Corrigendum: Comparative Studies of Gene Expression Kinetics: Methodologies and Insights on Development and Evolution
- Department of Marine Biology, Leon H. Charney School of Marine Sciences, University of Haifa, Haifa, Israel
Gildor, T., and Ben-Tabou de-Leon, S. (2018). Front. Genet. 9:339. doi: 10.3389/fgene.2018.00339
Figure 1. Comparative analyses of developmental expression profiles. (A) Scaling gene expression kinetics. (Aa) The initiation time, ti, of each gene in each species can be measured using a sigmoidal fit, here: a = 0.8; b = 0.6; c = 1 and ti = 8 hpf. (Ab) Gene initiation time in one species vs. initiation time in the other species. (Ac) The estimated linear relationship is used to scale the developmental time points in the two species. Kinetic profiles are shown before (left) and after (right) scaling and expression level normalization. (B) k-means clustering of the temporal profiles of homologous genes in P. lividus and S. purpuratus. Genes are clustered according to their expression profiles in P. lividus (cluster A in the middle). Yellow line indicates the cluster centroid in P. lividus; black lines are expression levels of genes in this cluster in P. lividus (left) and their orthologues in S. purpuratus (right); red lines and blue lines are the median of the temporal profiles of the genes in a cluster in P. lividus and in S. purpuratus, respectively. Secondly, the genes in the clusters are separated into conserved vs. diverged (see text). For example, we detect ribosomal genes in the conserved cluster (left) and ABC transporters in the diverged cluster (right).
In the original article, there was an error. There is a mistake in the sigmoid formula, we wrote and the correct formula is:
A correction has been made to the section Scaling developmental rates between related species, Paragraph Number 3:
Most zygotic genes have a clear activation curve that can be well fitted with the following sigmoidal function: (Figure 1Aa; Yanai et al., 2011). Here a is the final expression level, b is the increase in level relative to the basal expression level, c is the slope of the curve, and ti is the initiation time, that is, half-rise time, the time when the expression level is half of the total increase (Figure 1Aa). The initiation times of all measured genes in each species are estimated using this function. The initiation times in one species is then plotted relative to gene initiation times in the other species. In Figure 1Ab we use published measurements of the initiation times of 22 developmental genes in the sea urchins species, Paracentrotus lividus (P. lividus) and Strongylocentrotus purpuratus (S. purpuratus) (Materna et al., 2010; Gildor and Ben-Tabou de-Leon, 2015). These two species diverged from their common ancestor about 40 million years ago and are geographically separated: S. purpuratus occupies the west coasts of the Pacific Ocean and P. lividus occupies the east coasts of the Atlantic Ocean and the Mediterranean Sea. Yet, despite the genetic and geographic distance their embryonic body plan is highly similar. We measured gene initiation times in the two species based on their expression kinetics up to late gastrula stage [30 hpf in P. lividus and 48 hpf in S. purpuratus (Materna et al., 2010; Gildor and Ben-Tabou de-Leon, 2015)]. The trend-line gives the linear relationship between the developmental time in S. purpuratus and P. lividus: TSp = 2.42+1.037 × TPl. Here the constant, 2.42, corresponds to the shift in the maternal to zygotic transition that is about two and a half hours later in S. purpuratus compared to P. lividus. The slope, 1.037, is a little higher than 1, since the developmental rate in S. purpuratus is slower than in P. lividus, possibly due to the lower culture temperature of S. purpuratus [15 vs. 18°, (Gildor and Ben-Tabou de-Leon, 2015)].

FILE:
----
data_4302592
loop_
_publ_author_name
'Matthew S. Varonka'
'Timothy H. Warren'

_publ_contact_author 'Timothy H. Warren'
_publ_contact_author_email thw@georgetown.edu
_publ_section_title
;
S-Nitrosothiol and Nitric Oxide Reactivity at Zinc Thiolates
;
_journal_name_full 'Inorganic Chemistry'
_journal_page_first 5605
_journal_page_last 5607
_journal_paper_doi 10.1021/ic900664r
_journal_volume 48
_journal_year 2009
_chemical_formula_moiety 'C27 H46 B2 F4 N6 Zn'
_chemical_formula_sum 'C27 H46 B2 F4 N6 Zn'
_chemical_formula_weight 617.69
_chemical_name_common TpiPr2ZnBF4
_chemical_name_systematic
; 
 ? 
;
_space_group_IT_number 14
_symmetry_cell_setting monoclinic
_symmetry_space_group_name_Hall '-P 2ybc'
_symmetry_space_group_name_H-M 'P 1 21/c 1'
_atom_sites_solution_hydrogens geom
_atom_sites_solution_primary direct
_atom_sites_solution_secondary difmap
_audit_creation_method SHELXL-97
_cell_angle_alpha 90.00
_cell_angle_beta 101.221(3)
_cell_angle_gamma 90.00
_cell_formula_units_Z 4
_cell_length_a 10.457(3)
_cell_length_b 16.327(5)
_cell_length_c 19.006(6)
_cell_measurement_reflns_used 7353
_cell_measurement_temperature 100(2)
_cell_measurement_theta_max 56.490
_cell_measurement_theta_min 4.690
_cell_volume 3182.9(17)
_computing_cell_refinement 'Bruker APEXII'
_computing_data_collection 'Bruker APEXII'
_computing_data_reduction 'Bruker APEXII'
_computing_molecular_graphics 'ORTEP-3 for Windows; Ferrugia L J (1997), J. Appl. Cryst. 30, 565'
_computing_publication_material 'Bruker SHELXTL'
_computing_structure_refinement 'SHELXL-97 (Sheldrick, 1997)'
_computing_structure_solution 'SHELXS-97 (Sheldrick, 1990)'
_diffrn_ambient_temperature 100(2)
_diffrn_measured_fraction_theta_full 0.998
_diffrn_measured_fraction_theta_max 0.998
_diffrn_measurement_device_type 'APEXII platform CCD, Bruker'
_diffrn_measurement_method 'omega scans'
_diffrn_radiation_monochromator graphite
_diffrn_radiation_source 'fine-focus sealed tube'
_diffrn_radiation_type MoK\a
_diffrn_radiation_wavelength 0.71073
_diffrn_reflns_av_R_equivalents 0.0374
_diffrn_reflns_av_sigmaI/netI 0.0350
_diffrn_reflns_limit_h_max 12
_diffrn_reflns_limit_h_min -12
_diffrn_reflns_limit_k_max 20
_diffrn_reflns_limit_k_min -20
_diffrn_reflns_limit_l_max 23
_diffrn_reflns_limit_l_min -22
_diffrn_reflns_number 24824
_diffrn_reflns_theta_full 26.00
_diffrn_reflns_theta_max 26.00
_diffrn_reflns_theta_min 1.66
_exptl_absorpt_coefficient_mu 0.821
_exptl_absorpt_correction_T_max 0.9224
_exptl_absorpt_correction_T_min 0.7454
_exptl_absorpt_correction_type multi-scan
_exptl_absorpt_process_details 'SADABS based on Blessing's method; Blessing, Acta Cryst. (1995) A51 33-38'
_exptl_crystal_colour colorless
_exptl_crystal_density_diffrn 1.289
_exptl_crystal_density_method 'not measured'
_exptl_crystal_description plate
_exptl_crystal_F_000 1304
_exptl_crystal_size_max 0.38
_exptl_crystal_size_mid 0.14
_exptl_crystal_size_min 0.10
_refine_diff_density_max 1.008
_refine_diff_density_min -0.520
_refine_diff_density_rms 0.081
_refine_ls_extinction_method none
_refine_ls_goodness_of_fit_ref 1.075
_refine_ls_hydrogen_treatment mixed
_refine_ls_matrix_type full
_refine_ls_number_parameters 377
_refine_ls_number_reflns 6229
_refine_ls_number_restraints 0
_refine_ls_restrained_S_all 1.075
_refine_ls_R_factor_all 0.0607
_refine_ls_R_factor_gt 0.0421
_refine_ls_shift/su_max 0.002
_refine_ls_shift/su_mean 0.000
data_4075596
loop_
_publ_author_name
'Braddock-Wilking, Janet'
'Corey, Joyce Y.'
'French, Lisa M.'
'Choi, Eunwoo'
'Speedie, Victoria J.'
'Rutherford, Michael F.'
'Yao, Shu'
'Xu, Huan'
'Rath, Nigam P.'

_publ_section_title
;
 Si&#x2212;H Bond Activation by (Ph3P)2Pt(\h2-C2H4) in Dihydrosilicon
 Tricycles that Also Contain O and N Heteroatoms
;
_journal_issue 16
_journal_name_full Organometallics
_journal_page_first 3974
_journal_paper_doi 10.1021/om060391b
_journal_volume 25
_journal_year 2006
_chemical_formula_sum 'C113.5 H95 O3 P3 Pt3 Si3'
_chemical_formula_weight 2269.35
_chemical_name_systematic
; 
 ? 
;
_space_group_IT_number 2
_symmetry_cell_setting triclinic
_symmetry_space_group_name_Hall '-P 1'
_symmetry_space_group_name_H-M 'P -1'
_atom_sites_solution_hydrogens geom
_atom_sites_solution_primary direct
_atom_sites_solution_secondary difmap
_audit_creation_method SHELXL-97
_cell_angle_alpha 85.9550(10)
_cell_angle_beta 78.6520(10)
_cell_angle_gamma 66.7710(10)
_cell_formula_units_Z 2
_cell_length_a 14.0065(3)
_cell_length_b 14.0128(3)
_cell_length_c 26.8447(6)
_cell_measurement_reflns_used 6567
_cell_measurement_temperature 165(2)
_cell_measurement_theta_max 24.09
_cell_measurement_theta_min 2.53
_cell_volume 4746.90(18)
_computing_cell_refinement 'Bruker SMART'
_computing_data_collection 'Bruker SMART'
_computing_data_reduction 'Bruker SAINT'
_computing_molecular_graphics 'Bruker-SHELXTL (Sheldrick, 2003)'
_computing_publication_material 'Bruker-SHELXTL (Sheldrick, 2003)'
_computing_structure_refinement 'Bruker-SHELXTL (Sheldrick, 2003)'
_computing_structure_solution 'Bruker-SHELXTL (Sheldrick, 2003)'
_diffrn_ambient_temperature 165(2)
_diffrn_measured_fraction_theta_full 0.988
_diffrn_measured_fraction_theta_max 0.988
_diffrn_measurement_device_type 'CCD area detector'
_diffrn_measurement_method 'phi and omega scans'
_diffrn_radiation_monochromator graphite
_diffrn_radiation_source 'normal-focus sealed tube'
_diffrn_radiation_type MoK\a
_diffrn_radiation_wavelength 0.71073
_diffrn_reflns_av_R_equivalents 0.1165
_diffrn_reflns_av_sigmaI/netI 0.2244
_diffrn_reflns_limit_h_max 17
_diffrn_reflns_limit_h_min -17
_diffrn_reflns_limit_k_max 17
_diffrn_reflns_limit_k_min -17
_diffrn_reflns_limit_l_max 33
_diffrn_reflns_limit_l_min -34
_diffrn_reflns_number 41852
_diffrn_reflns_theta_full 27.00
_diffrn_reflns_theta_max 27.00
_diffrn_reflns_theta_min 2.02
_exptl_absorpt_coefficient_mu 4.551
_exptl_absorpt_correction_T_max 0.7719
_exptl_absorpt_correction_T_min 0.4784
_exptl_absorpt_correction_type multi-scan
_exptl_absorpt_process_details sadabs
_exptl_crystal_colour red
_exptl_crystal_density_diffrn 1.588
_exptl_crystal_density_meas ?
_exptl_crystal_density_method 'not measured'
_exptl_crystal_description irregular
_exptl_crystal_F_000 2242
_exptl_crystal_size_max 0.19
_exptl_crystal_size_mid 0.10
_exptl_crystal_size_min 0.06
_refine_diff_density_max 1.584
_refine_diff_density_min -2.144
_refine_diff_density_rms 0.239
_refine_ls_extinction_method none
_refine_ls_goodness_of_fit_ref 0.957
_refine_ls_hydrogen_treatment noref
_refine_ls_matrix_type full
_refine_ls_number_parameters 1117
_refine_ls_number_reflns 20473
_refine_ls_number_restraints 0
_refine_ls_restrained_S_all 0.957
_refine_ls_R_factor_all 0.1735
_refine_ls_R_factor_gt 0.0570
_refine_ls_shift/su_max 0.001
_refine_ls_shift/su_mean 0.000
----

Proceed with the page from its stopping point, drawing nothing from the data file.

The authors apologize for this error and state that this does not change the scientific conclusions of the article in any way. The original article has been updated.
Conflict of Interest Statement
The authors declare that the research was conducted in the absence of any commercial or financial relationships that could be construed as a potential conflict of interest.
Gildor, T., and Ben-Tabou de-Leon, S. (2015). Comparative study of regulatory circuits in two sea urchin species reveals tight control of timing and high conservation of expression dynamics. PLoS Genet. 11:e1005435. doi: 10.1371/journal.pgen.1005435
Materna, S. C., Nam, J., and Davidson, E. H. (2010). High accuracy, high-resolution prevalence measurement for the majority of locally expressed regulatory genes in early sea urchin development. Gene Expr. Patterns 10, 177–184. doi: 10.1016/j.gep.2010.04.002
Keywords: comparative developmental biology, developmental robustness and plasticity, development and evolution, gene expression kinetics, scaling & modeling, clustering algorithm
Citation: Gildor T and Ben-Tabou de-Leon S (2018) Corrigendum: Comparative Studies of Gene Expression Kinetics: Methodologies and Insights on Development and Evolution. Front. Genet. 9:631. doi: 10.3389/fgene.2018.00631
Received: 08 November 2018; Accepted: 26 November 2018;
Published: 07 December 2018.
Edited and reviewed by: Frédérique Peronnet, Centre National de la Recherche Scientifique (CNRS), France
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*Correspondence: Smadar Ben-Tabou de-Leon, email@example.com